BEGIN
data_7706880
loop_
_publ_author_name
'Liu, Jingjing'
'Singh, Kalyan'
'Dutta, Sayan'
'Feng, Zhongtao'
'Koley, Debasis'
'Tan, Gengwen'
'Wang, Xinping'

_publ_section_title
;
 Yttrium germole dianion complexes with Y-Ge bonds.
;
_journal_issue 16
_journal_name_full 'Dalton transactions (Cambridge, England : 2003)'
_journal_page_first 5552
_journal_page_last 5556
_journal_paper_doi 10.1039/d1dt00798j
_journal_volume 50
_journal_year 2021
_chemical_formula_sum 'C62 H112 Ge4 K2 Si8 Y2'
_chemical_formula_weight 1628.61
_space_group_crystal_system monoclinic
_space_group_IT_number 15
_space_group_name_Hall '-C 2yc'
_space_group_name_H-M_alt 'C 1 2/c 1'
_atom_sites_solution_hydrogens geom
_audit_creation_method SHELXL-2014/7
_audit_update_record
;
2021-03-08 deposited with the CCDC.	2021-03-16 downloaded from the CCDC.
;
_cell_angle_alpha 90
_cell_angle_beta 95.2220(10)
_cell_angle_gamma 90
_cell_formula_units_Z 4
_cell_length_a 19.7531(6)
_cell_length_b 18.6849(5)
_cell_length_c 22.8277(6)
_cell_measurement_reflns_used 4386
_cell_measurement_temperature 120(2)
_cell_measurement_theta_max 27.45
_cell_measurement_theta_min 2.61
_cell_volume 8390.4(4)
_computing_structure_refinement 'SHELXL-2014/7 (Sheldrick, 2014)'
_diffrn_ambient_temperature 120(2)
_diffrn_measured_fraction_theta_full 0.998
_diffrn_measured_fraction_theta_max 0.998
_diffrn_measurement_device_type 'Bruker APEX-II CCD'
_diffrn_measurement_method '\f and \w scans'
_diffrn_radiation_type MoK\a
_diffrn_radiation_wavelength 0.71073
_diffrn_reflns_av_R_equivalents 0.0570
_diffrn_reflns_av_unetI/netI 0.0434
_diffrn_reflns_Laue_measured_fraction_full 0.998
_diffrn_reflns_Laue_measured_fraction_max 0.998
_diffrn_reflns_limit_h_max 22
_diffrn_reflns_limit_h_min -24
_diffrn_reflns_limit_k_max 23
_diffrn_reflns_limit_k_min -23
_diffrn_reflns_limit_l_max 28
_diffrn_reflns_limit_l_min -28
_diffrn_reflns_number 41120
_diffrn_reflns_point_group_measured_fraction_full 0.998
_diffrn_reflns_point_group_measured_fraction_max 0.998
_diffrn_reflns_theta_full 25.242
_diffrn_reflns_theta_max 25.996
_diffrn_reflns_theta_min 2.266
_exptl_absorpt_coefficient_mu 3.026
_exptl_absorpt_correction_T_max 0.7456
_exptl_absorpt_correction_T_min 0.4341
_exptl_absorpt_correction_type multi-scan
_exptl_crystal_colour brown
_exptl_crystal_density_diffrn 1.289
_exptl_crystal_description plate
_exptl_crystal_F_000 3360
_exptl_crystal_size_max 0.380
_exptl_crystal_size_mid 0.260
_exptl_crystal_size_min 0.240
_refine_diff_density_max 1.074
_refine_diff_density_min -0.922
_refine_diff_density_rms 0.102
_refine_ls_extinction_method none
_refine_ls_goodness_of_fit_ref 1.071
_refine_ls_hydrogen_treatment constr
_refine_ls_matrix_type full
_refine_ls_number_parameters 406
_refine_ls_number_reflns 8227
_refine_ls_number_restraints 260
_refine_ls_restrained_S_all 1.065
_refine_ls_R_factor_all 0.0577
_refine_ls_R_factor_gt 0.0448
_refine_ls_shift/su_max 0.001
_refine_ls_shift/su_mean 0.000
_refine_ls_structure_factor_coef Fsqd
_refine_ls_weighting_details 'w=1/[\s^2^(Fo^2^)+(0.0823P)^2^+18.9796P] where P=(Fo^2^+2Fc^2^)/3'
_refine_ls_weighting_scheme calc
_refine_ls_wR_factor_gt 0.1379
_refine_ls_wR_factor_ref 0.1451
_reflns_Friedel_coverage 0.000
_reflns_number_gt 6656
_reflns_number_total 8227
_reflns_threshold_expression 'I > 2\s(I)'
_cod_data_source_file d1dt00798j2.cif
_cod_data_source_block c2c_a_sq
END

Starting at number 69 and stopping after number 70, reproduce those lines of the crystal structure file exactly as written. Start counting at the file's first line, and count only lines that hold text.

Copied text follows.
_diffrn_reflns_theta_min 2.266
_exptl_absorpt_coefficient_mu 3.026